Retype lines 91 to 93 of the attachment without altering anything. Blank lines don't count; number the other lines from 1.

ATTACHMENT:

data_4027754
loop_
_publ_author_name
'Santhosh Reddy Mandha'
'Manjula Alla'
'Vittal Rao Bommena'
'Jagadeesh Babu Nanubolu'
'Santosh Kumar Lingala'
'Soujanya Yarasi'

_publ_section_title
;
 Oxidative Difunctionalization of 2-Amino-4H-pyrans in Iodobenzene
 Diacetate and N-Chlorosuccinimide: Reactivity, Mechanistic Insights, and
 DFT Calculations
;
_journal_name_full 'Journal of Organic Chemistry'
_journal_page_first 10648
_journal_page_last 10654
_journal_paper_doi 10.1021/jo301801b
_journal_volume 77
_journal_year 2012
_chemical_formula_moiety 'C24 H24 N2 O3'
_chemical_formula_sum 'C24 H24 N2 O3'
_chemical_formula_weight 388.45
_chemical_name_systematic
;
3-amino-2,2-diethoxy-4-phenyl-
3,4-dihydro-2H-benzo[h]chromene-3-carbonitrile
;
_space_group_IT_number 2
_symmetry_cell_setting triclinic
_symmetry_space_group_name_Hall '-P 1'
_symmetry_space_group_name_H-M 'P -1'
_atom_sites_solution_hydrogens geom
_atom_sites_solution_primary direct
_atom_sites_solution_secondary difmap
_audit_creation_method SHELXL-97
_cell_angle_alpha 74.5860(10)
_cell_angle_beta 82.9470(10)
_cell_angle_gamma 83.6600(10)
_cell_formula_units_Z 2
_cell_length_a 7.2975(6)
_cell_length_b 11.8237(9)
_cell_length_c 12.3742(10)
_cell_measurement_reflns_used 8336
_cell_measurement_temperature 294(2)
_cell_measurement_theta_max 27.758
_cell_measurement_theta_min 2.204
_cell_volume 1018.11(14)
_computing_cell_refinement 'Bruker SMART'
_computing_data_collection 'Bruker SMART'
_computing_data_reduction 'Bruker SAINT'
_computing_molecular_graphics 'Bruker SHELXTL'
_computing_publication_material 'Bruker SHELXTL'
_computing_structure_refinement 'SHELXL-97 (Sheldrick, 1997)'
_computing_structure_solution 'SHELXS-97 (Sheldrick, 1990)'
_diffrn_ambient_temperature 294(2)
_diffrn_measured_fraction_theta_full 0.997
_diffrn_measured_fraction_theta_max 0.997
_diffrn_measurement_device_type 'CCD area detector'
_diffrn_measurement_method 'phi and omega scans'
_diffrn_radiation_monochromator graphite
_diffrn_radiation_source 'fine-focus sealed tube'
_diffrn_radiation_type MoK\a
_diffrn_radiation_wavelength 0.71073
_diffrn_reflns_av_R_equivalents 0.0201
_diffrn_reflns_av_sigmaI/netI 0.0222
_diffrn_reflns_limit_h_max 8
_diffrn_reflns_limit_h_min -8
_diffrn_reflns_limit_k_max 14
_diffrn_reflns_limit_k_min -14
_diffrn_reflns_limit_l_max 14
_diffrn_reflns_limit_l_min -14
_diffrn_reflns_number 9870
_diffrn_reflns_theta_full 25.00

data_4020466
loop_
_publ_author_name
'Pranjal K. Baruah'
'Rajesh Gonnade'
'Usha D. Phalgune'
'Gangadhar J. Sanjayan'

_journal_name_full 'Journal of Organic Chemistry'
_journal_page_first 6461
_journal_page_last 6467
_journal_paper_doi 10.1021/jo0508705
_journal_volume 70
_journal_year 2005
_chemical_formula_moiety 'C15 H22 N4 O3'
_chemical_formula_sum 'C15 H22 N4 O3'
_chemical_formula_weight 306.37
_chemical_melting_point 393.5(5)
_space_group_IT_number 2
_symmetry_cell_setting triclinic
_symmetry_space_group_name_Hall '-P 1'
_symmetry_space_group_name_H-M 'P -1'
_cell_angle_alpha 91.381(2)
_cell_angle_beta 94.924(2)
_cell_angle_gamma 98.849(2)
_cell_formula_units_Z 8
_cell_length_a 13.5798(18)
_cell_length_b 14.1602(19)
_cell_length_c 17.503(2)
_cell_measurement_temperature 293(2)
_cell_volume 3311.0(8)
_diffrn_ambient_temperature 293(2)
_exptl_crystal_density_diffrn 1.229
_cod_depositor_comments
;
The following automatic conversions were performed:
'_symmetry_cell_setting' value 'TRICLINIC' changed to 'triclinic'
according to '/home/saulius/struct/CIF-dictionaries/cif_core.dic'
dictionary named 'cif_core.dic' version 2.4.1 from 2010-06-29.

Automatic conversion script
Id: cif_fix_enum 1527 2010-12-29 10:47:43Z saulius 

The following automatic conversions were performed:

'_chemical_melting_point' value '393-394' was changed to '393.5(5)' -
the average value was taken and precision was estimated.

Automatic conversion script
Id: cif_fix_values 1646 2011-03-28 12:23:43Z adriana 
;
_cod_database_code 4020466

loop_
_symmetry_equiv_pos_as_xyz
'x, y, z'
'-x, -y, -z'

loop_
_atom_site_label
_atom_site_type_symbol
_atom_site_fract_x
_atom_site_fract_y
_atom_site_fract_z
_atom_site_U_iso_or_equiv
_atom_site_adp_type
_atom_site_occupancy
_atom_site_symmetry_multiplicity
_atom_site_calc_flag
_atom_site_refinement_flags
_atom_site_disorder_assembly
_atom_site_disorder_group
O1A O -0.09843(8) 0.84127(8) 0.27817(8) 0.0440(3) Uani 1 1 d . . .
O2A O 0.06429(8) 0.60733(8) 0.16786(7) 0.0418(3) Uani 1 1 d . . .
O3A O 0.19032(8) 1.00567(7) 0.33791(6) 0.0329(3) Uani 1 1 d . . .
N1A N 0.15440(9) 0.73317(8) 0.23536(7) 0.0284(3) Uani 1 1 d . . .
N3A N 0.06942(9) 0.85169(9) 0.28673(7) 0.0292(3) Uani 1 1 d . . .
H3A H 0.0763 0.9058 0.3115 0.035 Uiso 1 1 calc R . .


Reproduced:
_chemical_formula_weight 306.37
_chemical_melting_point 393.5(5)
_space_group_IT_number 2